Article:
Last week, I began reading The Death and Life of Great American Cities. It’s a powerful tirade against the vision of America becoming one giant suburb, with green and parks surrounding everything, with the stores carefully separated off from the people. With brilliant prose and volumes of anecdotes and statistics, Jacobs shows why this leads to a life filled with boredom and fraught with danger.

One example: Charles Guggenheim, a documentary filmmaker watched kids in St. Louis at a daycare facility. Half couldn’t wait to get home, the other half refused to. The half that refused lived at a project, filled with parks and green but separated from business. There were no people to watch them walk home or business that they could run to in danger, so they were always bullied by kids waiting for them. The kids who lived in the “slum” cities, where there were streets with interesting things to do and people to watch them didn’t have this problem.

This week, the library got in Lessig’s book, The Future of Ideas. (I buy only beautiful books and reference books, the rest I check out from the library or read at the bookstore without purchasing. I guess that makes me a book pirate.) It’s an interesting book, showing that commons we depend on are being depleted and how creativity and innovation are being stifled as a result.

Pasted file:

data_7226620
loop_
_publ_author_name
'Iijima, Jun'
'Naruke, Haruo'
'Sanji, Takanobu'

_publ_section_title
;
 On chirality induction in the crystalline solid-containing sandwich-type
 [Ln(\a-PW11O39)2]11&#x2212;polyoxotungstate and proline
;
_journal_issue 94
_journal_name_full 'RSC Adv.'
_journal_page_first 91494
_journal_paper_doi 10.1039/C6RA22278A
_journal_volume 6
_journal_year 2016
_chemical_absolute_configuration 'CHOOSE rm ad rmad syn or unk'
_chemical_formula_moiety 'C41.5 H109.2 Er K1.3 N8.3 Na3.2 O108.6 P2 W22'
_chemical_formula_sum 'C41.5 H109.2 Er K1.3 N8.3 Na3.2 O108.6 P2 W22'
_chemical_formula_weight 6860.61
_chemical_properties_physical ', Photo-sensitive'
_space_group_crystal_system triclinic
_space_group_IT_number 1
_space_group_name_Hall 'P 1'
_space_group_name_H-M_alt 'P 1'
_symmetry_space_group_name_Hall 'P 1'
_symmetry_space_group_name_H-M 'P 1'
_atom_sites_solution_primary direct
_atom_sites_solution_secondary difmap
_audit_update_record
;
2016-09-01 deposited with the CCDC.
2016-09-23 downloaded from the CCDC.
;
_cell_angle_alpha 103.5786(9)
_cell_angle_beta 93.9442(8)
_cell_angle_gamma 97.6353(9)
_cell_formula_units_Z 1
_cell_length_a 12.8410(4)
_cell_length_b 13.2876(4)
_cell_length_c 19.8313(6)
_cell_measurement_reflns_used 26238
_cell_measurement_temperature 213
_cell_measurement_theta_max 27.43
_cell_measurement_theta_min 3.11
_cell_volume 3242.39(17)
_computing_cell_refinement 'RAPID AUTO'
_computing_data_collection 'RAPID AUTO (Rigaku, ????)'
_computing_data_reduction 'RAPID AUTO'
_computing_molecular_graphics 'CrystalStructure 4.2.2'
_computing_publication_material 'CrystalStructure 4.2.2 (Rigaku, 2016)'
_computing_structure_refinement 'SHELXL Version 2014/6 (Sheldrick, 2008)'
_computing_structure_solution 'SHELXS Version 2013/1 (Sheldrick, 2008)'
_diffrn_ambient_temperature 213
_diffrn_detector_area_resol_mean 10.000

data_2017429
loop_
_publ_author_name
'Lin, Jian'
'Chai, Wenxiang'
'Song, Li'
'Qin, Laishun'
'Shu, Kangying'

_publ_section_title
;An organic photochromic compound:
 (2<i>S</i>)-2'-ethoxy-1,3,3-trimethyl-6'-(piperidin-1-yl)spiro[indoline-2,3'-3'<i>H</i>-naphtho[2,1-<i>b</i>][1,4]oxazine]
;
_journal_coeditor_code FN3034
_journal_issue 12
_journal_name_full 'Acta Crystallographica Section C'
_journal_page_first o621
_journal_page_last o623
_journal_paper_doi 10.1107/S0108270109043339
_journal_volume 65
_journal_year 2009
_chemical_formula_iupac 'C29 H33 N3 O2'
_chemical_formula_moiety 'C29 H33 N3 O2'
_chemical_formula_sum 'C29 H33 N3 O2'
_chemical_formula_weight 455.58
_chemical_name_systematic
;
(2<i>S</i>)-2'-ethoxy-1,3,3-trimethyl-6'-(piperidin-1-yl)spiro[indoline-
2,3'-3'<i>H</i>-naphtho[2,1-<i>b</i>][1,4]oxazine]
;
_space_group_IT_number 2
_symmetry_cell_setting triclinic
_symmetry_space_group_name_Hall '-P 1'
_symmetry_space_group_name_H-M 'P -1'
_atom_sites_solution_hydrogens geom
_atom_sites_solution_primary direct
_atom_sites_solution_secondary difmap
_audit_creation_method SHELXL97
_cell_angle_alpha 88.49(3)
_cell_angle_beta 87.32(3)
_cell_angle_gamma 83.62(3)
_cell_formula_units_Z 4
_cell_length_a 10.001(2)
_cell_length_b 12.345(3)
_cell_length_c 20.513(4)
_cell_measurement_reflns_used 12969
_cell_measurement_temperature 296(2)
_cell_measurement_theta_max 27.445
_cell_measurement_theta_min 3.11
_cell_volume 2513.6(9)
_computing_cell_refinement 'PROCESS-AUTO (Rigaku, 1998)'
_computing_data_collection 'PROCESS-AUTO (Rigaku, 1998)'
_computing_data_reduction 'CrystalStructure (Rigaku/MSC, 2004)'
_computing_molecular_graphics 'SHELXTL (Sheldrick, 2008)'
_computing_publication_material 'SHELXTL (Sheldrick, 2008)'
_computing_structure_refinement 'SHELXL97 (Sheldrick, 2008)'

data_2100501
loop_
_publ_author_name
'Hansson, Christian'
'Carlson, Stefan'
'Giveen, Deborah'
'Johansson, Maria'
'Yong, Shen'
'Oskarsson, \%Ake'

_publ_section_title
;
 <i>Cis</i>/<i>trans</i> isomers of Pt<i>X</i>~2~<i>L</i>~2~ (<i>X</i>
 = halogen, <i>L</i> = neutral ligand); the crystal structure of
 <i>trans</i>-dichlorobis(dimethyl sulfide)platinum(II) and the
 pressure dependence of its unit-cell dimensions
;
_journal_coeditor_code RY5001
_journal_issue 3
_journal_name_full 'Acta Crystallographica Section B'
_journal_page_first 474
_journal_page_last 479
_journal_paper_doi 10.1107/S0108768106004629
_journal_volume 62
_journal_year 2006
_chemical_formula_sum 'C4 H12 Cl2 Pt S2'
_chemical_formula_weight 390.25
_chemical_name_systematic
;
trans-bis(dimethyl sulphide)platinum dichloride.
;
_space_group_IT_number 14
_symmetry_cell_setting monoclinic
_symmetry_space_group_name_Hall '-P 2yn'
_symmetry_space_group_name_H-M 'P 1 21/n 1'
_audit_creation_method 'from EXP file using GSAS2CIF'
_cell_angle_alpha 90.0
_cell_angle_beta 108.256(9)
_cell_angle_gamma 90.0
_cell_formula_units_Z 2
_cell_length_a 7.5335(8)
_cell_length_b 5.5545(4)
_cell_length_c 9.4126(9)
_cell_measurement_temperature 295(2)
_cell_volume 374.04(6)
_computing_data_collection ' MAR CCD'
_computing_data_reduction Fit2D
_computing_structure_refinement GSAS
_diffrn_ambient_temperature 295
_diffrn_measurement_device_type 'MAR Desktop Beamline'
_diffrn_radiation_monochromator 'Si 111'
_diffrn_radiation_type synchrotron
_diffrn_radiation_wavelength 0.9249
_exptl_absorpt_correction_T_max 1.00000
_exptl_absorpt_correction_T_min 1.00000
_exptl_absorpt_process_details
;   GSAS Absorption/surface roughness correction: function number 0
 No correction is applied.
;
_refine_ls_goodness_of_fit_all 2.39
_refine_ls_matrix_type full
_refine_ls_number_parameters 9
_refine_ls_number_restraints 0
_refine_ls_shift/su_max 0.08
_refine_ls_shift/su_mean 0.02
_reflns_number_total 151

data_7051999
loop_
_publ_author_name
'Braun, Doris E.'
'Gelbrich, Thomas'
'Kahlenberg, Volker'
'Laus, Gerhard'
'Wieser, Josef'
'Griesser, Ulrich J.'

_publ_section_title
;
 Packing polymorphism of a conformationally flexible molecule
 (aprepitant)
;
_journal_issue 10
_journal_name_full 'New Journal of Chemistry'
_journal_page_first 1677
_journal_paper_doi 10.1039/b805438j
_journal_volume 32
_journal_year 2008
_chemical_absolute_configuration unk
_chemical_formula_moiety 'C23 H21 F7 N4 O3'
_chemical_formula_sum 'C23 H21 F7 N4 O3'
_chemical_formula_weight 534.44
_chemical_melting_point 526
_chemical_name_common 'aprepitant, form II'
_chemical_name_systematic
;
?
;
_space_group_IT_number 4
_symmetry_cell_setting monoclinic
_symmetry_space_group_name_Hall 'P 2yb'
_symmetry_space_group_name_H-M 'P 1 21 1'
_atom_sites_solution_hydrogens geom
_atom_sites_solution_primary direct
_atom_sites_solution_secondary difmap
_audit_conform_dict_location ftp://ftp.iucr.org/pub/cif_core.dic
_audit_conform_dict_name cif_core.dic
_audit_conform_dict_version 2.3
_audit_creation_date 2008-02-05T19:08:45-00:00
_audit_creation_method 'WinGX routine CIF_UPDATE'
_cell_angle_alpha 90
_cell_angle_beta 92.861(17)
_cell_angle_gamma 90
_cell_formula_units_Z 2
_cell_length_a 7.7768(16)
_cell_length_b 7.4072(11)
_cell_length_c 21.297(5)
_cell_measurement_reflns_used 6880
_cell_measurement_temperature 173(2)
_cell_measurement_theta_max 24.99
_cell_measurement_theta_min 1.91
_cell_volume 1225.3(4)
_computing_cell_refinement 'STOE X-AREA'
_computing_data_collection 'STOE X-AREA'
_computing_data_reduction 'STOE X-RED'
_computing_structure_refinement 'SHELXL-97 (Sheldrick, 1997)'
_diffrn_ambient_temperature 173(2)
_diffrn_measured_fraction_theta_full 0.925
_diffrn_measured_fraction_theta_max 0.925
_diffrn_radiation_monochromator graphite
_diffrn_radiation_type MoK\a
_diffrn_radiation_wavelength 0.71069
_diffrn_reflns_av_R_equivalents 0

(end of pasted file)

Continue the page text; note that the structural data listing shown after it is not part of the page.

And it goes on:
The book is trying to make a point and, as a result, seems to ignore technology that could solve these problems. It mentions Wi-Fi, but not as a system where community networks could give themselves real IP service. Napster is discussed, but the possibility of an attack-resistant system is not. Of course, these are two things I’m working on. (Lessig says I’m wrong; details and corrections are appreciated, as always.)

One example: “Davis Guggenheim is a film director. […] His passion, like is father’s before, is documentaries.” He has to do tons of work to make sure no copyrighted pictures, buildings, or chairs get into his films. Otherwise, the copyright holder will sue him, as some have sued over a number of other movies and won (at least) preliminary injunctions. Davis can’t express himself the way he wants; he has to stay bland instead.

Hm, is Charles the father of Davis? Indeed, he is! A surprising coincidence.

Finally, as I was casting about for another book to read yesterday, a package comes. rillian sent me a copy of The Elements of Typographic Style for my birthday! Wow, a thousand thanks! It’s a beautiful book and a joy to read. The only problem is that, like the Tufte books, I’m afraid I will harm it while reading. I think I’m going to go buy some latex gloves to use.

posted November 10, 2002 11:00 AM (Books) #


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Aaron Swartz (